While fandom has existed in the United States for nearly 200 years, its value and meaning remain highly disputed. Images of fans as obsessive loners who stalk stars, for example, continue to be prevalent in fiction, movies, and music; real-life cases of celebrity stalkers lend proof to alleged connections between fandom and antisocial behavior. Indeed, several media critics have branded fandom a pathology, worrying about the psychological effects of fans' feelings of personal connection with media figures they have never actually met and the ways in which such attachments might replace meaningful relationships with real people. On the other hand, ethnographic studies of fandom have shown fans to be quite concerned with connections not simply to stars but also with other fans, something that engenders strong feelings of community and goodwill; the majority of fans seem to be well adjusted and otherwise "normal" individuals, with healthy relationships with spouses, families, and friends.
In such debates about fandom's psychological effect, issues of power and control are central. Some scholars see fans as oblivious to the market relations involved in the buying and selling of cultural expression; fans are alleged to be engaging in an unnatural and ultimately passive enthusiasm that naively supports corporate power. Others, however, see fan activities (particularly write-in campaigns and fan fiction writing) as examples of social power. Feminist critics, for example, have interpreted the screaming, shaking, seat wetting, and trancelike states exhibited by young women rock-and-roll fans in the 1960s as a kind of protofeminism, a moment in which women, unable to participate fully in a patriarchal society, could for the first time exert some form of power uncontrolled by men. Fandom clearly has a complicated relationship to the entertainment business; while fans are, in many ways, ideal consumers, devoted to the purchase of particular types of products and feeding a profit-oriented entertainment industry, their focus is entirely on maintaining their connection to performers and works. Sometimes fans spend as much time and energy subverting common business practices (through illegal trading and copying of products, setting up information networks apart from industry advertising, and developing their own means of accessing stars outside of "official" marketed venues) as they do supporting them.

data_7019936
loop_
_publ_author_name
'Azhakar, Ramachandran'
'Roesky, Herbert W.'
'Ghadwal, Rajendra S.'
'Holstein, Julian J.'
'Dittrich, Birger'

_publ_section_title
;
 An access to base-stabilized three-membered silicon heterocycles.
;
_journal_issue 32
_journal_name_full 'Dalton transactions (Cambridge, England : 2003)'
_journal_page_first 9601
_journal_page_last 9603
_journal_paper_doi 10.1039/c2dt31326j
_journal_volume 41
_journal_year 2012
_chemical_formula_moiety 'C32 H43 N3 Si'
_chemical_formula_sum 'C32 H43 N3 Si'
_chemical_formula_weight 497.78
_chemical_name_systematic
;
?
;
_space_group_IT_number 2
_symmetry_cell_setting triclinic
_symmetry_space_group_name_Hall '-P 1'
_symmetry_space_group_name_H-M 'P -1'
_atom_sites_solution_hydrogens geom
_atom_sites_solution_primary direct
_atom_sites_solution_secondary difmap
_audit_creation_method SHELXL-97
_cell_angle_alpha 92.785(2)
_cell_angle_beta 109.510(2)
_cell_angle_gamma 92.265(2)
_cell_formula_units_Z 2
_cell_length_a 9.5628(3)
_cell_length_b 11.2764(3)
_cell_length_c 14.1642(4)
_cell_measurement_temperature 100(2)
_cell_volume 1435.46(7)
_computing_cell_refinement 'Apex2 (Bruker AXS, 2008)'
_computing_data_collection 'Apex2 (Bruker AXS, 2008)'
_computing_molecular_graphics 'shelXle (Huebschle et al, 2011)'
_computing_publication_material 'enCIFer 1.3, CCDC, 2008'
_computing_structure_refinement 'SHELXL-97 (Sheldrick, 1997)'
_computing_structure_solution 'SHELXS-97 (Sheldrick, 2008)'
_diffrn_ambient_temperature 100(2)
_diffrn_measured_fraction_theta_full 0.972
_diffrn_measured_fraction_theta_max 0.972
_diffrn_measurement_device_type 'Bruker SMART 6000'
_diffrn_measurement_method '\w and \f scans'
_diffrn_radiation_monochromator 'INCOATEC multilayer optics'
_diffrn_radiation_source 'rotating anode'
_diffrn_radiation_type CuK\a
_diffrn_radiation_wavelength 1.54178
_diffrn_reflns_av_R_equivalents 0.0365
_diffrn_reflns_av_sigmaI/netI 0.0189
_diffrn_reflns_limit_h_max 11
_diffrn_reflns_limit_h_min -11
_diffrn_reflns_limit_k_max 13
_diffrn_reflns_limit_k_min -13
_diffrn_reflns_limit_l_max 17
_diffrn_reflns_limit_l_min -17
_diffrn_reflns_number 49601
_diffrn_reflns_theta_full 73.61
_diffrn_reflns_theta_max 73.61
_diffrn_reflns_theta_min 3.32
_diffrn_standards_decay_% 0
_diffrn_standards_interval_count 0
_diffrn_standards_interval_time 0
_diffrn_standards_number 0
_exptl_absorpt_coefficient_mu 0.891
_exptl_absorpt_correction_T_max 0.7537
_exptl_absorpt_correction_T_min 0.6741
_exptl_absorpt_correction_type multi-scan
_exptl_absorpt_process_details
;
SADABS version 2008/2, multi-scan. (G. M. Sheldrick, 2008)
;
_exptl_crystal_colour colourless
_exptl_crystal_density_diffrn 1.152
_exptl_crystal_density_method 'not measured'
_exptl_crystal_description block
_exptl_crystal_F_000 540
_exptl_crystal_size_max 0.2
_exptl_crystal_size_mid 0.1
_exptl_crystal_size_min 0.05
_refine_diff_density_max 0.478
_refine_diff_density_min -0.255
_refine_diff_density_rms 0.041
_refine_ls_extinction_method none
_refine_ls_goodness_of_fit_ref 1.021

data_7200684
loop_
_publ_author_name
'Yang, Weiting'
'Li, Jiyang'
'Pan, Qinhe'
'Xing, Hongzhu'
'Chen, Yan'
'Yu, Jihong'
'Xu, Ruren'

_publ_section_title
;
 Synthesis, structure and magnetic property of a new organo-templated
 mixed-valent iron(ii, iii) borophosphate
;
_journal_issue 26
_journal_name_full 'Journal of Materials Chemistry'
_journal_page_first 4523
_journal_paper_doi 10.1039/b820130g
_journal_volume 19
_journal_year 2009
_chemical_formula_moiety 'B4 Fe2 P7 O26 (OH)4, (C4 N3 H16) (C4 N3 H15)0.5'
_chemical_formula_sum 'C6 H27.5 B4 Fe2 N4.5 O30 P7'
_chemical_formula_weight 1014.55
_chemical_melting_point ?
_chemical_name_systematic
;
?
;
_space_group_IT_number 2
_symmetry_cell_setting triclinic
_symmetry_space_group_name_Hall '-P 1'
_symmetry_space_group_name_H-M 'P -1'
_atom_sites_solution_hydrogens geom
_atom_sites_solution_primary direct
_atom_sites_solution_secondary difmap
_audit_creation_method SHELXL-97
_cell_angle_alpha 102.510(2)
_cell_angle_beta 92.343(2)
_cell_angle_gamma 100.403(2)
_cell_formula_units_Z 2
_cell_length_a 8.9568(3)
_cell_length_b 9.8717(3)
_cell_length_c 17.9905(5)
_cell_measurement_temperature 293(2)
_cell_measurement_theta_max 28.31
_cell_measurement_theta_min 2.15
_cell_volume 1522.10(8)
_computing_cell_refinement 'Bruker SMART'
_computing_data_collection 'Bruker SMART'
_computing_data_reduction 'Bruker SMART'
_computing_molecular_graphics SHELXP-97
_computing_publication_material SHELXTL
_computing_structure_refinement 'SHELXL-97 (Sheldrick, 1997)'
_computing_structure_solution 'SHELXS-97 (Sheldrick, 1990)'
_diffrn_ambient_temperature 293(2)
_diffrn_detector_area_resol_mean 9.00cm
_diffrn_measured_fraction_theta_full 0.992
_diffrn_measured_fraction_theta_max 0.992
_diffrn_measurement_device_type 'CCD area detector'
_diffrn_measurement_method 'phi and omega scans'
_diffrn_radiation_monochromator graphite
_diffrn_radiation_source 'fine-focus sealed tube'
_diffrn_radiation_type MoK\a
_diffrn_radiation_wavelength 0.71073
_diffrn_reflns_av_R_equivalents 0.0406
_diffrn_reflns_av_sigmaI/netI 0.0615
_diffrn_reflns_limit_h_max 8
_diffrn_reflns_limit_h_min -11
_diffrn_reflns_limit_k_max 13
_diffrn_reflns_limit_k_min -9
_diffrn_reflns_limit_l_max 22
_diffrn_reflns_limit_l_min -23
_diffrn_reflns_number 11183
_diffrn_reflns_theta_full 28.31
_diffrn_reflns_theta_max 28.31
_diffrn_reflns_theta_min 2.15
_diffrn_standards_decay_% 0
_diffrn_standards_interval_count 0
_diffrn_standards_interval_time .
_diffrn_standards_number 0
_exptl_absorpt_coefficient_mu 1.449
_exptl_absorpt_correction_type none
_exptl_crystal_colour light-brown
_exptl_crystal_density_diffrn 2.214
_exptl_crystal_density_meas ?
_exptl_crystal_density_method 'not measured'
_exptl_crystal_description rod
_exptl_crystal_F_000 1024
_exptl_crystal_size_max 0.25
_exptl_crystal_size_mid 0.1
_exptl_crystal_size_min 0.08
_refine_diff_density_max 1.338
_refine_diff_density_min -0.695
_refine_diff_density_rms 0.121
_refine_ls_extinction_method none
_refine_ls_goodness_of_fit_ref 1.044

In the end, fans' participation in popular culture appears more religious than anything else; like many religions, fandom involves a feeling of connection with an unattainable "other," highly ritualized devotional activities, shared moments of conversion, regular textual interpretation, and reverence for significant places and sites. Some scholars have even characterized various fan groups as modern "cults." Others, however, have emphasized that, while fandom shares a number of characteristics with practices of religious devotion, fans themselves resist literal interpretations of fandom as religion; such interpretations usually have a negative connotation and denigrate fans' own participation in traditional religious denominations. Instead, religious discourse can be seen as the only discourse available in society that adequately describes the intensity of feeling inherent in devotion. Whether it constitutes a form of religion or not, the important point is that fandom, like religion, has served as a potent source for creating identity, meaning, and community in daily life. From its beginnings in letter writing and public spectacles to its current existence online, fandom has been a valuable means for thinking about how we understand ourselves and our relationships to others in an increasingly commercialized and mediated society.